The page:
By 2040, India’s coal production is estimated to be double that of Australia’s at about 997 million tonnes per year.
Despite this incredible level of production, India will still need Australia’s coal to power its rapidly growing population and burgeoning economy. That is why Adani is expected to plough $23.7 billion into the proposed Carmichael coal mine and infrastructure complex in Queensland’s Galilee Basin.
The demand for coal in newly emerging economies in south east Asia like Vietnam and Thailand is also strong and Australia’s proximity to this market and its ability to provide high energy low emission coal puts it in the box seat for its long term supply.
But Australian governments that are over-eager to slug coal mining operations with higher royalties and encouraging renewable energy may end up hurting the local economy and endangering significant downstream projects.
Victoria has decided to triple the royalties paid by the state’s brown coal industry from January 1 after relying for decades from cheap power from its brown coal power generators in the Loy Yang Valley.
As a result, the future of the Victoria’s Portland aluminium smelter in Victoria still hangs in the balance, with its owner the US-based Alcoa saying talks on a power supply deal are on-going. Commercial discussions on a new power supply agreement are proceeding as a subsidised contract nears its end.
If no satisfactory deal can be made, these operations could end up being unviable and more than 500 jobs could be lost.
Victoria’s generating capacity has now been diminished with the closure of the Hazelwood power station and there are now rising concerns about the stability and security of Australia’s east coast power generation network.
Minerals Council of Australia Victoria division executive director Gavin Lind said the expected increase in electricity costs would hit Victorian businesses hard.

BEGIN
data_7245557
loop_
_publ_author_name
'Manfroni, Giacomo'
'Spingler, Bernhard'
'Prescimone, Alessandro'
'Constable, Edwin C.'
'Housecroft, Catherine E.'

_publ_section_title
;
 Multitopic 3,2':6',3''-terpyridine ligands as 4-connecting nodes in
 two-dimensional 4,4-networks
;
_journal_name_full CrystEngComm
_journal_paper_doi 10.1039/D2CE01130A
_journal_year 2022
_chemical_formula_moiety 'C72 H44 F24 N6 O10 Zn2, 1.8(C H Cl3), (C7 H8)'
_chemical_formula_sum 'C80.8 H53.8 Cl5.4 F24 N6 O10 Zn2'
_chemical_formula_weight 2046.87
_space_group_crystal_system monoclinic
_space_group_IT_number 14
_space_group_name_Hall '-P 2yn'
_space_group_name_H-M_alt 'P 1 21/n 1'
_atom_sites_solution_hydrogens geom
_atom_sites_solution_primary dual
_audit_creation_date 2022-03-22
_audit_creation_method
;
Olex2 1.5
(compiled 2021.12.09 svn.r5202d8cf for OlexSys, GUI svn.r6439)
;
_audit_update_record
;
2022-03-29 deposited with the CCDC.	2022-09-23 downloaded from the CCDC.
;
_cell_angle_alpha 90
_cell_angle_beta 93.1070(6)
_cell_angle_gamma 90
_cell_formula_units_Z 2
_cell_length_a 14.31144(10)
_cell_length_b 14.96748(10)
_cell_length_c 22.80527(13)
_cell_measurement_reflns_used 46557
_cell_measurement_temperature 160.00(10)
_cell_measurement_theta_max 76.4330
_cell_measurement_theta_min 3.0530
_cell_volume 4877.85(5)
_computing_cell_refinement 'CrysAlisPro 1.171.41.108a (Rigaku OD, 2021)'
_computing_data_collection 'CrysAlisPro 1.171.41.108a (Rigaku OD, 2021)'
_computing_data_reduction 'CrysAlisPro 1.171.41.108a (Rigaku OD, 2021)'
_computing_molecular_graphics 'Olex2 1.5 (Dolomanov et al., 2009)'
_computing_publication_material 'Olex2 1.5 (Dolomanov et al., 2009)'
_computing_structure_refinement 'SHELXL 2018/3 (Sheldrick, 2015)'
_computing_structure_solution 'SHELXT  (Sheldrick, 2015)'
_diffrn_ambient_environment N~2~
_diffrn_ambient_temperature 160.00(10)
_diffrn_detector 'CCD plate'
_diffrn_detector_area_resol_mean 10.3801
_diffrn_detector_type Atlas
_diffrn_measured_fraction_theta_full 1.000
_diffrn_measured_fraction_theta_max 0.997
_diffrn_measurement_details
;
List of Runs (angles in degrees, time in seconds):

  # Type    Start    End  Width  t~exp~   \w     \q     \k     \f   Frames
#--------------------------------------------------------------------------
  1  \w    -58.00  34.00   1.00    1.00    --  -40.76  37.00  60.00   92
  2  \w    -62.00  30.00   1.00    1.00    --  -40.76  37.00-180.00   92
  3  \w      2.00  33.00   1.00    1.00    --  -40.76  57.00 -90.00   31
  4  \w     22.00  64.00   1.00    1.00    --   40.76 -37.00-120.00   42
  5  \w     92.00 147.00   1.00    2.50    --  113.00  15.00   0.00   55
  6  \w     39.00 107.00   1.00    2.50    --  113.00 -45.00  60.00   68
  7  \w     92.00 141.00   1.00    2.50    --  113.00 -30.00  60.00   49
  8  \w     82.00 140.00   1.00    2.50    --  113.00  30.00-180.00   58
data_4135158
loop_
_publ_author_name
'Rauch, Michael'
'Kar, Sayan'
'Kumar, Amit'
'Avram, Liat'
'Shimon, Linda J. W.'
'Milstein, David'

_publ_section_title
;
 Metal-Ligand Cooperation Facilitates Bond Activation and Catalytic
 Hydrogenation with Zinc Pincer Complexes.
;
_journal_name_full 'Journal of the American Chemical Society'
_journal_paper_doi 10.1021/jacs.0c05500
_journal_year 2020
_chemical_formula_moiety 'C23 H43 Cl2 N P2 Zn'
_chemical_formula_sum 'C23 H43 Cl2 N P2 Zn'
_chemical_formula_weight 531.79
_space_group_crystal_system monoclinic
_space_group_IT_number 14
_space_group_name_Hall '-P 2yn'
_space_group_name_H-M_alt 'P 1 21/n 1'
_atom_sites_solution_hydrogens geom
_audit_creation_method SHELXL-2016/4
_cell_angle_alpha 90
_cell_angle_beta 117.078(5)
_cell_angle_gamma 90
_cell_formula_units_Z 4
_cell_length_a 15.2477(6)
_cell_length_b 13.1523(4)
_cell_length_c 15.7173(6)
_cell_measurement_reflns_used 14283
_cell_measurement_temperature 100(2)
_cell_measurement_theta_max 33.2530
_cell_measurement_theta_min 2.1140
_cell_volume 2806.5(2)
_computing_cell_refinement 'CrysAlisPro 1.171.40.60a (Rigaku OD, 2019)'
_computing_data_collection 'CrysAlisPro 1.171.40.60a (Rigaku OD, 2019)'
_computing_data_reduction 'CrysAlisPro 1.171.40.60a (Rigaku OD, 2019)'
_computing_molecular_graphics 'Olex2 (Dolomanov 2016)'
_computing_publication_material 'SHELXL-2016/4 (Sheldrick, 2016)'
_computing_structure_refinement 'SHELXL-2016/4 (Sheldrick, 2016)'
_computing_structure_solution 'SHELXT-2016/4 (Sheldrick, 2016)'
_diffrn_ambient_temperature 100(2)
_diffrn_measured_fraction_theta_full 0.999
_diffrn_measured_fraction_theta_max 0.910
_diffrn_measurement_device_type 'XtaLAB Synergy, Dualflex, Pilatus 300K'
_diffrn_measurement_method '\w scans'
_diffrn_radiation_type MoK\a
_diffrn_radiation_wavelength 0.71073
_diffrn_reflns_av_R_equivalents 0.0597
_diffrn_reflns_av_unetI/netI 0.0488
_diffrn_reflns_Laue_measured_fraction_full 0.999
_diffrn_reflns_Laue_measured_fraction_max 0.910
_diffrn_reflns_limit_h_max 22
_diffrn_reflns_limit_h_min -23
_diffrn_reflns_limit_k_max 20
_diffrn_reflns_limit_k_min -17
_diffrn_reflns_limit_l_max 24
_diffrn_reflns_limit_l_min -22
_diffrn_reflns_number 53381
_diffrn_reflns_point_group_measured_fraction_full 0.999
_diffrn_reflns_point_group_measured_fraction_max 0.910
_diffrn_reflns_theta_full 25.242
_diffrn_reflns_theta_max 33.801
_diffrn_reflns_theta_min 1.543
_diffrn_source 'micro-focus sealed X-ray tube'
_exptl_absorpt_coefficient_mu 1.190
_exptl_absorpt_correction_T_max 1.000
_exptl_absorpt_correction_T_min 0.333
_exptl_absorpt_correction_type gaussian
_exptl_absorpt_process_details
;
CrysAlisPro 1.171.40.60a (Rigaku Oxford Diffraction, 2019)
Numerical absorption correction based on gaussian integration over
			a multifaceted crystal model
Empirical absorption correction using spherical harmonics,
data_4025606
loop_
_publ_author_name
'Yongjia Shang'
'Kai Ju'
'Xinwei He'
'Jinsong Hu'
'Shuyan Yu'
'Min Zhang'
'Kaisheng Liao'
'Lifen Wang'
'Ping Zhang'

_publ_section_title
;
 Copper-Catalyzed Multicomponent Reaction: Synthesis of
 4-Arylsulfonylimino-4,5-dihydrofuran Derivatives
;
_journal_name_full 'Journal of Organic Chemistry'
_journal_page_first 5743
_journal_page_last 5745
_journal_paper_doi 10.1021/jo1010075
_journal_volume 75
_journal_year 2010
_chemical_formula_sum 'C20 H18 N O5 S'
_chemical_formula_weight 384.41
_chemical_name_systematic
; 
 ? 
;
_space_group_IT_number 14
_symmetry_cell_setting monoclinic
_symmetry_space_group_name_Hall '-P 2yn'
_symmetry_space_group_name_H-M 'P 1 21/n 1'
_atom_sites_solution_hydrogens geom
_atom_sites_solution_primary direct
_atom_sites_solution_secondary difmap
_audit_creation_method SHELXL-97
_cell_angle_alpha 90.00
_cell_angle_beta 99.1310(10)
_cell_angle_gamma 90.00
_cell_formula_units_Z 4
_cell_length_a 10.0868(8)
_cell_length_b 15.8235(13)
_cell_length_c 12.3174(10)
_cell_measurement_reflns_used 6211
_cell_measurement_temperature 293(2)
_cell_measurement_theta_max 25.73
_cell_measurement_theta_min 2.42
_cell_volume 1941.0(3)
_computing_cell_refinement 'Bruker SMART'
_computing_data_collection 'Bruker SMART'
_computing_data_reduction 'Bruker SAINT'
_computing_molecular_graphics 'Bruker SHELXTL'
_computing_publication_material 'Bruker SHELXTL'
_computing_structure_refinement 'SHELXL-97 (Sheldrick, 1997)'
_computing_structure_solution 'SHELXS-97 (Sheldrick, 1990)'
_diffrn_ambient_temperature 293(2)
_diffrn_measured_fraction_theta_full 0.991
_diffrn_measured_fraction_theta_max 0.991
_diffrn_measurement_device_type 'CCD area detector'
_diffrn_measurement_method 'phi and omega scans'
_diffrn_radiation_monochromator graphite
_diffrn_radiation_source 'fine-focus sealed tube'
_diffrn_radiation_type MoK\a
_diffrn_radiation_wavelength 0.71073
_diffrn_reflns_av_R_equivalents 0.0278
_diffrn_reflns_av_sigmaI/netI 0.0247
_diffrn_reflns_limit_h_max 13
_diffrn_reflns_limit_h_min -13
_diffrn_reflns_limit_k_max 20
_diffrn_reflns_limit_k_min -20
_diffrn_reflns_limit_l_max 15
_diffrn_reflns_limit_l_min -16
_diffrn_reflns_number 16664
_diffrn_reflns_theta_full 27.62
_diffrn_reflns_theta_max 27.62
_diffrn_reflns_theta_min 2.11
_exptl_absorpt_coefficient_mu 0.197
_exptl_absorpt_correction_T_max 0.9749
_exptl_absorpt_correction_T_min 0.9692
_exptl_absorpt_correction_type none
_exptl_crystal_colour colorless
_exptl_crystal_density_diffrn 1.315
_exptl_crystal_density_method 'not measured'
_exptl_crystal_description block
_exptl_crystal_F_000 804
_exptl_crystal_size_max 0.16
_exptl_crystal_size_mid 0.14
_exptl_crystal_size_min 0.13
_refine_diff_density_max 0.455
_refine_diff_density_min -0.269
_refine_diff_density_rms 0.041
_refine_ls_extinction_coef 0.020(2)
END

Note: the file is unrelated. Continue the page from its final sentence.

“The Victorian government claims that energy suppliers can ‘absorb’ these increases – ignoring the practicalities of the National Electricity Market,” he said.
“Through brown coal royalty slugs and bans on conventional and unconventional gas exploration, the government seems intent on making life as difficult as possible for safe, reliable and proven sources of electricity – brown coal and gas.”
A decade ago Australia had the lowest cost energy in the OECD. Now it has the 27th lowest.
While this fact has caused significant hand-wringing amongst the nation’s economic leaders, the Australian coal industry keeps performing and delivering on all fronts – exports, productivity and employment after years of difficult market conditions.
Coal exports are now performing strongly with forecast exports expected to reach $40.6 billion in 2016-17, up more than $6 billion compared with 2015-16.
Recent state mid-year budget updates showed higher coal prices will deliver a royalty boost to the Queensland and New South Wales treasury coffers in excess of $1.5 billion in the current financial year alone.
The medium and long term outlook is strong. The International Energy Agency reiterated in its latest forecasts in 2016 that strong demand for coal in the pivotal economies of both India and South East Asia would continue.
Hogsback keeps saying this and keeps shaking his head. One day, hopefully, the pollies will be listening.